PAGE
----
The trend of smaller hospitals opening small NICUs is known as de-regionalization, and whenever it shows up in medical-journal articles, it is generally described negatively because small NICUs have a hard time keeping neonatologists and other specialists on call 24 hours a day, often sharing neonatologists between facilities and stretching resources thin.

Lantos and Williams predict in their book that the trend of de-regionalization is going to continue because of the financial incentives for hospitals, but they offer some hope that the disparity in survival outcomes for very-low-birthweight infants will get better in small facilities. As medical technology becomes more user friendly, and the use of surfactant becomes better understood by more doctors in the small hospitals, the outcomes should improve, they say.

Parents generally don’t think about this difference in care between types of hospital. Before Gabriel was born, I did not even know what the acronym “NICU” stood for. While we were in the NICU at the big hospital, we saw a large number of specialists come through on the rotation to take care of Gabriel, which at first annoyed us, and later made us glad there were so many pairs of eyes watching our son. Several suburban hospitals have opened new NICUs around Seattle to compete for babies like Gabriel since he was born. If child No. 2 comes along, it might be tempting to go to one of the nearer hospitals with a shiny new NICU, but if the future child is a preemie, would the care there be as good?

Eric Ruthford About Eric Ruthford

Thomas Eric Ruthford (WA) is the father of one child, Gabriel, who was born at 22 weeks and 6 days of gestation, setting a record for most immature survivor to come out of his NICU, the busiest one in the state. Thomas and his wife, Miri, live in Washington state. Thomas was a newspaper reporter in the late 90s, and is now a non-profit manager. He has also served in the U.S. Peace Corps in Ukraine, teaching English as a foreign language. He is working on a book about Gabriel, and how neonatal care developed. You can find him on Twitter @MicroPreemieDad, or his personal blog.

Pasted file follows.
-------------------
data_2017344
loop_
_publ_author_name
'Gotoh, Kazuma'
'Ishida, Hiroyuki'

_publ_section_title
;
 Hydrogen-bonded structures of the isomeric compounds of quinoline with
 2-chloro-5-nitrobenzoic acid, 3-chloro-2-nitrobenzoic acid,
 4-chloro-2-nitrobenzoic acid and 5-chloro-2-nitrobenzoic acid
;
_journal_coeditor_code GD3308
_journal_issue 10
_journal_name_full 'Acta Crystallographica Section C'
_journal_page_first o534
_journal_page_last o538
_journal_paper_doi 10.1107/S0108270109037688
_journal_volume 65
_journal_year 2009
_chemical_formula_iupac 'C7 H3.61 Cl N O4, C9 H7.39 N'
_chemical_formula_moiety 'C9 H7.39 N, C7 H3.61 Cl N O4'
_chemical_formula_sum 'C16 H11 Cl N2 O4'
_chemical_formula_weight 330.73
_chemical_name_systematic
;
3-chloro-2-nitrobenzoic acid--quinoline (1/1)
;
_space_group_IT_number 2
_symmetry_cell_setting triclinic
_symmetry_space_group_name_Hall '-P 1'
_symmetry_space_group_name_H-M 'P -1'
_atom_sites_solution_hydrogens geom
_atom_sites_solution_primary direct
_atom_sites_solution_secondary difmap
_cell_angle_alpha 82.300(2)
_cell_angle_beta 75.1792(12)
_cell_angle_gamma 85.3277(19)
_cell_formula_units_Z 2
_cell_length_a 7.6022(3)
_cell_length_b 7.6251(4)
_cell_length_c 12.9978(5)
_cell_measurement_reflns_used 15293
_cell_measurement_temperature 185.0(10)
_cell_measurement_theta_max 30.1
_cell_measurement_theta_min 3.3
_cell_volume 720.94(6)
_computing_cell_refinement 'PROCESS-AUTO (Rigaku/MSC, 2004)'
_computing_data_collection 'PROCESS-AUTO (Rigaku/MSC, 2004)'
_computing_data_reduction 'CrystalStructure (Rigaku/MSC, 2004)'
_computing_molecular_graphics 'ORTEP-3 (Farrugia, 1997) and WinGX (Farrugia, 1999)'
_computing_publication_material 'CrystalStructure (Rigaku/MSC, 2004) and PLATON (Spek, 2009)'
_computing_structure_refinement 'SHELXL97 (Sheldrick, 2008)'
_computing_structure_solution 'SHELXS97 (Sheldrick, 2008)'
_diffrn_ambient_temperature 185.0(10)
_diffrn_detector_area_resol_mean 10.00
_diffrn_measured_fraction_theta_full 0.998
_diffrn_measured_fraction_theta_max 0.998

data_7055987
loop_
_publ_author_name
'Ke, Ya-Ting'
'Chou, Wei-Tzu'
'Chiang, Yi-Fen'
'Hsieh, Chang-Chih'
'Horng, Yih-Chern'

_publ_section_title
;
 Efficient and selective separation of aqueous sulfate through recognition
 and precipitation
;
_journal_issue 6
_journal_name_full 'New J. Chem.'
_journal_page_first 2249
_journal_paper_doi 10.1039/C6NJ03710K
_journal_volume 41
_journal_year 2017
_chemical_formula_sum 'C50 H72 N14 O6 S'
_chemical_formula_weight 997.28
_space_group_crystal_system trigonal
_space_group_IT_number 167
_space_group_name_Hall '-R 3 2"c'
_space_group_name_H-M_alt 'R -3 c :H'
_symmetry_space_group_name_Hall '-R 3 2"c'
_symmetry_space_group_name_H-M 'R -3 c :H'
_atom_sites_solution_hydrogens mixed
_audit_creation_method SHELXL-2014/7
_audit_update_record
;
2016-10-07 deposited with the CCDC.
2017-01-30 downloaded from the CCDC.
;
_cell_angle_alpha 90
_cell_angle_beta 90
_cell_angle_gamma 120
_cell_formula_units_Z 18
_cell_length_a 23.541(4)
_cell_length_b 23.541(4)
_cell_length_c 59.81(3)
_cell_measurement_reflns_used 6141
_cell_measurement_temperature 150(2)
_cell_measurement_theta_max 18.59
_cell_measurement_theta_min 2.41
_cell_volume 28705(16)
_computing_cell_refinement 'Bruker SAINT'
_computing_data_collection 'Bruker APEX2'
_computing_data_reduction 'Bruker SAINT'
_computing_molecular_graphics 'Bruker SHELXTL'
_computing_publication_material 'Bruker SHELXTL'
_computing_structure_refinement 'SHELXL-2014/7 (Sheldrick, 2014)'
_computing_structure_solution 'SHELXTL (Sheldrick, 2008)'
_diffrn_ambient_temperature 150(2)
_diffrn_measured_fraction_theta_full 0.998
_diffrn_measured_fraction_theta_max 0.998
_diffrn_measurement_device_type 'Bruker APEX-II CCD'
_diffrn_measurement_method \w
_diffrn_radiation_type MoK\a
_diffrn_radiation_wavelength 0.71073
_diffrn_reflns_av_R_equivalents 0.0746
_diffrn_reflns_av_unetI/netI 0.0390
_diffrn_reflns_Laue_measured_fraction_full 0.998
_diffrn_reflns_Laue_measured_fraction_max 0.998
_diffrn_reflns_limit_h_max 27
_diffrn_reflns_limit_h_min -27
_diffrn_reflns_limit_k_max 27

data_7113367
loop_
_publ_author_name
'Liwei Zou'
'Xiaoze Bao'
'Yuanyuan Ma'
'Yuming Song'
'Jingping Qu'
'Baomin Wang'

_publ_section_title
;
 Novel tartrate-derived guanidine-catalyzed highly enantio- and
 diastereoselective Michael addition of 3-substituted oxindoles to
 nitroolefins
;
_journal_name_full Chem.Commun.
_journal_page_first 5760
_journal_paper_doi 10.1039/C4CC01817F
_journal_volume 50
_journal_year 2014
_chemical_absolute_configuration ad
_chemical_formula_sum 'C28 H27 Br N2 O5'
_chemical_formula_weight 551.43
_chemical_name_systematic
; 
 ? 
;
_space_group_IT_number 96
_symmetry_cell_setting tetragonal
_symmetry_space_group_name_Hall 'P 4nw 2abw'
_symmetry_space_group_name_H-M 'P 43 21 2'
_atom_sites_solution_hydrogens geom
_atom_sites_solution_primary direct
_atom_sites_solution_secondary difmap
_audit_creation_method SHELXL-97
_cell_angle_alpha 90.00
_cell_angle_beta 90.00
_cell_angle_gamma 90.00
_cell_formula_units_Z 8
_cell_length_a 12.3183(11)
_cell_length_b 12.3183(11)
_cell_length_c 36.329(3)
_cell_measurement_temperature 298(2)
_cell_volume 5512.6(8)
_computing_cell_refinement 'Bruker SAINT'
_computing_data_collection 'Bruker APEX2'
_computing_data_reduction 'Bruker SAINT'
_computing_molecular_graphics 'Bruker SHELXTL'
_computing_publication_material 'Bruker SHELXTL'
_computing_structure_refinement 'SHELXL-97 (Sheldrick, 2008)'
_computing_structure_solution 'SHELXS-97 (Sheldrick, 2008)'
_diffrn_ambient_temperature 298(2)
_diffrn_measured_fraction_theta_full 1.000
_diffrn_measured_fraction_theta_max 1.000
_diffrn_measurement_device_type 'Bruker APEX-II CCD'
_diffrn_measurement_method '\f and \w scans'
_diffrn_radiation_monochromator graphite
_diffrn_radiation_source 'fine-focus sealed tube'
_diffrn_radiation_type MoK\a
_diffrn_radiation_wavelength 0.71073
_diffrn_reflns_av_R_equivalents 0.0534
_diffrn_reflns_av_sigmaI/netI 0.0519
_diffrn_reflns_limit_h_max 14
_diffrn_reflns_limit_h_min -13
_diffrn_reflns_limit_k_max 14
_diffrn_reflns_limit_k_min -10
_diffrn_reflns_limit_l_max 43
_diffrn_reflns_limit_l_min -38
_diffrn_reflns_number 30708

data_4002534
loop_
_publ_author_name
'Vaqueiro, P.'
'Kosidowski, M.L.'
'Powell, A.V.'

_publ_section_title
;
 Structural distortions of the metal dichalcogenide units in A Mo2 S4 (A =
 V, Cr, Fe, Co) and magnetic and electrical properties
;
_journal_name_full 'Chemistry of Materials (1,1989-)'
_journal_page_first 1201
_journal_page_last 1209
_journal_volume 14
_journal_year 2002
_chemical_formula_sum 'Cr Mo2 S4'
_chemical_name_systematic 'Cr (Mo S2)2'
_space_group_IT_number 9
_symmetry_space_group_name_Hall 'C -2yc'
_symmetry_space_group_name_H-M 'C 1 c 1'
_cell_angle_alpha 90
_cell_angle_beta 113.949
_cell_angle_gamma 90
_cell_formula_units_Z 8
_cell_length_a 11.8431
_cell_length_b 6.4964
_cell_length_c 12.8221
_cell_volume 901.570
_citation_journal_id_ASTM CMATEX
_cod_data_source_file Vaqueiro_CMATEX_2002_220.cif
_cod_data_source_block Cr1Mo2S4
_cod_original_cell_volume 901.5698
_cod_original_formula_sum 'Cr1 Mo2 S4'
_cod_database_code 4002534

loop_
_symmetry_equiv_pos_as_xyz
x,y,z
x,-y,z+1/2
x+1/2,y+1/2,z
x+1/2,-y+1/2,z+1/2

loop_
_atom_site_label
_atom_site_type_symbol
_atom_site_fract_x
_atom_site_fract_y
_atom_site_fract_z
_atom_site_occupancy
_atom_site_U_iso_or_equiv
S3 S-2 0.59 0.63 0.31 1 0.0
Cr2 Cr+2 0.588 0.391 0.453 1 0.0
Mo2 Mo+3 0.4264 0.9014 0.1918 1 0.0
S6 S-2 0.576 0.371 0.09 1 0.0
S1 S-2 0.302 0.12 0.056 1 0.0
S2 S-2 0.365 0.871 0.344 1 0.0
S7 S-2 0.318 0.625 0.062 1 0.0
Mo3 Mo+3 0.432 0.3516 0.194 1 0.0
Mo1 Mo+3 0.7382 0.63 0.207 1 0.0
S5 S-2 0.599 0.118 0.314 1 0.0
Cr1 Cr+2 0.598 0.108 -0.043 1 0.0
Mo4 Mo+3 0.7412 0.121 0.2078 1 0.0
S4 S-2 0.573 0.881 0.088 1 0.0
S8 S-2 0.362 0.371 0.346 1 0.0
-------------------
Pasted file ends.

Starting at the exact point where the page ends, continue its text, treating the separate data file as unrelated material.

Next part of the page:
1. In the UK, the system of moving away from smaller units to a “centre of excellence” for NNICU care has happened over the past 20 years or so. The last place to change was Scotland. For years pretty much every unit cared for all levels of NNICU. It worked well for families as being quite a rural nation, it was difficult for parents to be moved so far away from home, however, it led to major shortages in Level 3 cots as often babies were being kept at the unit away from home for far too long. Eventually the system changed and now Level 3 babies are taken to the nearest large unit, leaving Level 1 & 2 cots more available at local units. Our local unit previously cared for fewer than 10 level 3 babies per year. They did their best but their skills were not sharp. The closest large level 3 unit cares for hundreds.

    It took me a long time to sell this change to parents, but when given the information about outcomes and staffing and availability, they all agreed it was a much better solution. Unfortunately we are a bit behind on making sure there are appropriate, and affordable, accommodations available for parents, but hopefully this will change. In an ideal world we’d all stay at home but in the end it has to be what is good for the babies.

    ps – Really don’t like the thought that provision of NNICU care could be based on whether it was profitable. Our NHS may be cash strapped, and finances have to be spent wisely but the thought of it being all about profit…..whew, I’m not sure I can get my head round that!

    • Thank you for your thoughtful reply! I am glad to hear that the UK does have a good regionalization system. I hear you on the thoughts about profit — the fee-for-service model in the United States is quite odd. Maybe people over here read George Orwell’s 1984 too literally and thought that’s what national health would do. But Orwell was English, so perhaps we can blame you. 🙂